Little, Brown Books for Young Readers (May 9, 2017)
When the three billy goats Gruff are hungry, they see bountiful grass to eat across an old bridge. But the bridge is home to a terrible troll, who is peckish himself, and looking for a tasty morsel to gobble up. In his interpretation of the timeless tale, Jerry Pinkney shows there’s little good to come from greed–but in the end, redemption for even the most trollish bully is possible. A dramatic gatefold heightens the climax of this brilliant rendition.
Amistad (May 9, 2017)
Clayton feels most alive when he’s with his grandfather, Cool Papa Byrd, and the band of Bluesmen—he can’t wait to join them, just as soon as he has a blues song of his own. But then the unthinkable happens. Cool Papa Byrd dies, and Clayton’s mother forbids Clayton from playing the blues. And Clayton knows that’s no way to live. Armed with his grandfather’s brown porkpie hat and his harmonica, he runs away from home in search of the Bluesmen, hoping he can join them on the road. But on the journey that takes him through the New York City subways and to Washington Square Park, Clayton learns some things that surprise him.
Delacorte Press (May 9, 2017)
She is the envy of every teenage girl in Mexico City. Her mother is a glamorous telenovela actress. Her father is the go-to voice-over talent for blockbuster films. Hers is a world of private planes, chauffeurs, paparazzi and gossip columnists. Meet Camilla del Valle—Cammi to those who know her best. When Cammi’s mom gets cast in an American television show and the family moves to LA, things change, and quickly. Her mom’s first role is playing a not-so-glamorous maid in a sitcom. Her dad tries to find work but dreams about returning to Mexico. And at the posh, private Polestar Academy, Cammi’s new friends assume she’s a scholarship kid, the daughter of a domestic. At first Cammi thinks playing along with the stereotypes will be her way of teaching her new friends a lesson. But the more she lies, the more she wonders: Is she only fooling herself?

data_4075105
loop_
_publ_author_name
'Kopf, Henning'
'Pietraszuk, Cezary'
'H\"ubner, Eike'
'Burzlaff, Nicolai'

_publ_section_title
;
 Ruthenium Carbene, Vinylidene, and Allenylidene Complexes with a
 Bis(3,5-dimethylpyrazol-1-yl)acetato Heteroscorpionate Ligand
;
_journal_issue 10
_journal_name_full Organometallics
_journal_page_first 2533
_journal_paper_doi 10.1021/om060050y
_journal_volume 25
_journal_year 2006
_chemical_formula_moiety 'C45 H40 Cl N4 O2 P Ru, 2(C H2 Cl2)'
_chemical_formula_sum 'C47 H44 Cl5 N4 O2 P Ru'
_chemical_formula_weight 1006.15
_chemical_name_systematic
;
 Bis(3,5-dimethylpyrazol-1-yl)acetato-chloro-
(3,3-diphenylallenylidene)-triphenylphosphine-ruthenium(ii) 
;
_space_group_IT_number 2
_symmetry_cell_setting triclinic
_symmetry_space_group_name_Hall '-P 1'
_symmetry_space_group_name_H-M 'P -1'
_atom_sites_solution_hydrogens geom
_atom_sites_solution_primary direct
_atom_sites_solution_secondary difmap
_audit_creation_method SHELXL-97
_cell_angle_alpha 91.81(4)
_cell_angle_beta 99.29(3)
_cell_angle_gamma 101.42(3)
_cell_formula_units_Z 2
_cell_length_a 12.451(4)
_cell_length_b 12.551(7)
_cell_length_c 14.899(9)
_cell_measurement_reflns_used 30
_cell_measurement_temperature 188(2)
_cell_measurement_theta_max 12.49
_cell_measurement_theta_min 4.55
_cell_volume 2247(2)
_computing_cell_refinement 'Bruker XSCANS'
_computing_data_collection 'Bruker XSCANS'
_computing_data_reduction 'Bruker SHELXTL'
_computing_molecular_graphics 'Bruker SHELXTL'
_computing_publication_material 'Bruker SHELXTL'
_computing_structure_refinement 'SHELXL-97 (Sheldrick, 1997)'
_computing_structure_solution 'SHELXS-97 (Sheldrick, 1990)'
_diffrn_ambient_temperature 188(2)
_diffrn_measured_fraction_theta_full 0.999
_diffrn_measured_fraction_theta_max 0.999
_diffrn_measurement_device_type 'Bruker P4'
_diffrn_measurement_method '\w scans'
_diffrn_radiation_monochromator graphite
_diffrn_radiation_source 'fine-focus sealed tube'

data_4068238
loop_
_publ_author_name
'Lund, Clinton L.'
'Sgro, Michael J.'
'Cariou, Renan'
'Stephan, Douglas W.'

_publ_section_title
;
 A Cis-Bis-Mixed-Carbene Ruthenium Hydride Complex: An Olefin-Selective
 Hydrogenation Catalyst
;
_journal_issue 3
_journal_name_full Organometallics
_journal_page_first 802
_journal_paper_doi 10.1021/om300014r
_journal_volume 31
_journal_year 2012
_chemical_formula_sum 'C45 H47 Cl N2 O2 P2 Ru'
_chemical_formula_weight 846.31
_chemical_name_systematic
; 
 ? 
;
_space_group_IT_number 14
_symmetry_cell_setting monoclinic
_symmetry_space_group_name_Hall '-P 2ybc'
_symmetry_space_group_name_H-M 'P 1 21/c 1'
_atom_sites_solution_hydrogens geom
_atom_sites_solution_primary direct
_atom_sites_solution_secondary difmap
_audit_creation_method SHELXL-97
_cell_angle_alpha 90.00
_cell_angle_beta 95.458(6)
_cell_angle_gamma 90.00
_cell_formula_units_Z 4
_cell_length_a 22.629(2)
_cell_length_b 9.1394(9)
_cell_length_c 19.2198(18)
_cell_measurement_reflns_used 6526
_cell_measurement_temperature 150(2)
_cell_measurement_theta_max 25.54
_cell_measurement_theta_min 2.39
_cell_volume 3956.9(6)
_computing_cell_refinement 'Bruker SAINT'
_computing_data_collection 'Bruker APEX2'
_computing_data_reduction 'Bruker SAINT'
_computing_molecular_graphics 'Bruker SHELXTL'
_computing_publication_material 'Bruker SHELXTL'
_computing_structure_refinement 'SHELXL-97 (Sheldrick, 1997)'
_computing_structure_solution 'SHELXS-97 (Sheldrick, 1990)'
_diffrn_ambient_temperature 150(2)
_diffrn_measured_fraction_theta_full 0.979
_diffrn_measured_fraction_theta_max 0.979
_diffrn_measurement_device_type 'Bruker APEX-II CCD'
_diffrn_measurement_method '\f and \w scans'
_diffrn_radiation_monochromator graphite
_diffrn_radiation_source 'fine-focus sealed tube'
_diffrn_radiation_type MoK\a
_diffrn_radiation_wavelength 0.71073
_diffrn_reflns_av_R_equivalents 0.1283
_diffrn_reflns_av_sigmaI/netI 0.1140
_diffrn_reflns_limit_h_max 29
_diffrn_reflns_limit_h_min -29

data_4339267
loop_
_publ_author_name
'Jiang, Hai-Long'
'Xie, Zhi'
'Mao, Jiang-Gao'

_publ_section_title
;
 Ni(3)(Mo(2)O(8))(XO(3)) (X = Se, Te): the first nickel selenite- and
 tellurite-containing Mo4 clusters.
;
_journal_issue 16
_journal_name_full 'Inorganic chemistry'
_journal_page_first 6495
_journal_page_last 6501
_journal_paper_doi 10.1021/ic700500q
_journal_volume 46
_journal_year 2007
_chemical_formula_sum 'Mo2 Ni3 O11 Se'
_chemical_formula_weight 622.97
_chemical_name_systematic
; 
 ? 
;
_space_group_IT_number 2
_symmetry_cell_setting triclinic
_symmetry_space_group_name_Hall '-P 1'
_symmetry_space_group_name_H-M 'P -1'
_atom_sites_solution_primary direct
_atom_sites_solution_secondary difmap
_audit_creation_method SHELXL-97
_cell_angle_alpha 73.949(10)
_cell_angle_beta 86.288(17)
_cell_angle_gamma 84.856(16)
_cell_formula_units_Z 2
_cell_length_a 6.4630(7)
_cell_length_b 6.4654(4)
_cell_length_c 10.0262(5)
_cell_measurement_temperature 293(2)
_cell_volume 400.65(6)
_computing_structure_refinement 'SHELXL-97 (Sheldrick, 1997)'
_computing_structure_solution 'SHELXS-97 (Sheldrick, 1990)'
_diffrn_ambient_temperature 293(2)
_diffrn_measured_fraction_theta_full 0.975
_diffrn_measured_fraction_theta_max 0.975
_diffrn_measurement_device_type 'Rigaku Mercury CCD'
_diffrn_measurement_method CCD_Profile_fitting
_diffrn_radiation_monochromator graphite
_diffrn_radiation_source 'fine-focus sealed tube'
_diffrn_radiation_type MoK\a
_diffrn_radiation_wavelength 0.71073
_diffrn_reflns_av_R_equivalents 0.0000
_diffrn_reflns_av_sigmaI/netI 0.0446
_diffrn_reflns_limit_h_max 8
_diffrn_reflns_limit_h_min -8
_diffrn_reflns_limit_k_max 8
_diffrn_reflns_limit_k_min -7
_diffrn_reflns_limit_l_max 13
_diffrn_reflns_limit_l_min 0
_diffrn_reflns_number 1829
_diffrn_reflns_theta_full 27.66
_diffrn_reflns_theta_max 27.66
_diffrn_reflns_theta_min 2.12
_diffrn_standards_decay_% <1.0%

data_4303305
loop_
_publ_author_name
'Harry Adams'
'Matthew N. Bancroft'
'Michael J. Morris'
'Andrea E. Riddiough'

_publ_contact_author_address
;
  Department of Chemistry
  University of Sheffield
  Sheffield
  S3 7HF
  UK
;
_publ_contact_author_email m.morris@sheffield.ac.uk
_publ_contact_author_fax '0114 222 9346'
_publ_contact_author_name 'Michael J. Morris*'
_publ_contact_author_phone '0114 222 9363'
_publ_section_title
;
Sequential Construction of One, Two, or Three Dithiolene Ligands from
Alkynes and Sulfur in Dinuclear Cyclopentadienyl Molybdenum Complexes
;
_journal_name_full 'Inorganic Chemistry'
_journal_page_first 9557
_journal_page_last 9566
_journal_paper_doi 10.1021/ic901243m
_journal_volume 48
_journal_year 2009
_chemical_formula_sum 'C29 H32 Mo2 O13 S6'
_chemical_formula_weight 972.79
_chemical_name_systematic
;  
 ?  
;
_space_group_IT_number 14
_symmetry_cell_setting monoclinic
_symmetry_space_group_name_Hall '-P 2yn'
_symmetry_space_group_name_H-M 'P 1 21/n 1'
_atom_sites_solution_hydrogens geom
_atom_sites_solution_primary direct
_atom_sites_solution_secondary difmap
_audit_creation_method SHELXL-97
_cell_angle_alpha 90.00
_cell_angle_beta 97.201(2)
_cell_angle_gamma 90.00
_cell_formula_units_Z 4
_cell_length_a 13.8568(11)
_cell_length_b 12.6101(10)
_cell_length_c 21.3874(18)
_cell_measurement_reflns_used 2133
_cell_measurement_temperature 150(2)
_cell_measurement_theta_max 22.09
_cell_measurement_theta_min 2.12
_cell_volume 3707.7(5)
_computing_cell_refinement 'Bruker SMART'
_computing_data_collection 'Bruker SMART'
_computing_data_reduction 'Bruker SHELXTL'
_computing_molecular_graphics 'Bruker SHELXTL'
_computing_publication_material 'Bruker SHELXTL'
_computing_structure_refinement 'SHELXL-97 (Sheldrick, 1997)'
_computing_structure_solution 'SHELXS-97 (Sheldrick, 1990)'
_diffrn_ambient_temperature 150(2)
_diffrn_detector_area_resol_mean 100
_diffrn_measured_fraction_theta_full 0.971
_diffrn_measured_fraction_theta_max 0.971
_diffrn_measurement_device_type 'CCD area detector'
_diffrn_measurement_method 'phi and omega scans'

Marimba Books (May 15, 2017)
In this engaging, multicultural series, see, feel and explore the world of irresistible youngsters from different cultural backgrounds as they share people, places and things that are important to them. Share a close-up view of nature through the eyes of a little girl as she goes about her daily activities in Sights I Love to See.
Marimba (May 15, 2017)
In this engaging, multicultural series, see, feel and explore the world…of irresistible youngsters from different cultural backgrounds as they share people, places and things that are important to them. Friends can be our next door neighbors, classmates, or someone new in the community. They can be introduced to us through books, social gatherings or by other friends. A friend is a person whose company we enjoy.
Henry Holt and Co. (BYR) (May 16, 2017)
Told through the voice of a child, My Daddy Rules the World collection of poems celebrates everyday displays of fatherly love, from guitar lessons and wrestling matches to bedtime stories, haircuts in the kitchen, and cuddling in bed. These heartwarming poems, together with bold folk-art-inspired images, capture the strength and beauty of the relationship between father and child.
Groundwood Books (May 16, 2017)
The first day at a new school is nerve-wracking enough, never mind when it’s in a new country! In this lively picture book from award-winning storyteller Itah Sadu, Roy realizes he may come to love his new home as much as he loves his old home.
Katherine Tegen Books (May 16, 2017)
This profoundly moving memoir is the remarkable and inspiring true story of Sandra Uwiringiyimana, a girl from the Democratic Republic of the Congo who tells the tale of how she survived a massacre, immigrated to America, and overcame her trauma through art and activism.
HarperCollins (May 30, 2017)
Marking the 100th birthday of Gwendolyn Brooks, this powerful picture book is a celebration of the diversity of our world. This life-affirming poem is now illustrated for the very first time, with stunning, vibrant images.
A story of our shared humanity, Gwendolyn Brooks honors the beauty of our world and the many different people in it. Brooks speaks to all children of the world in this moving poem about acceptance, stressing that every child should have the opportunity for a shining future and offering hope for a better tomorrow.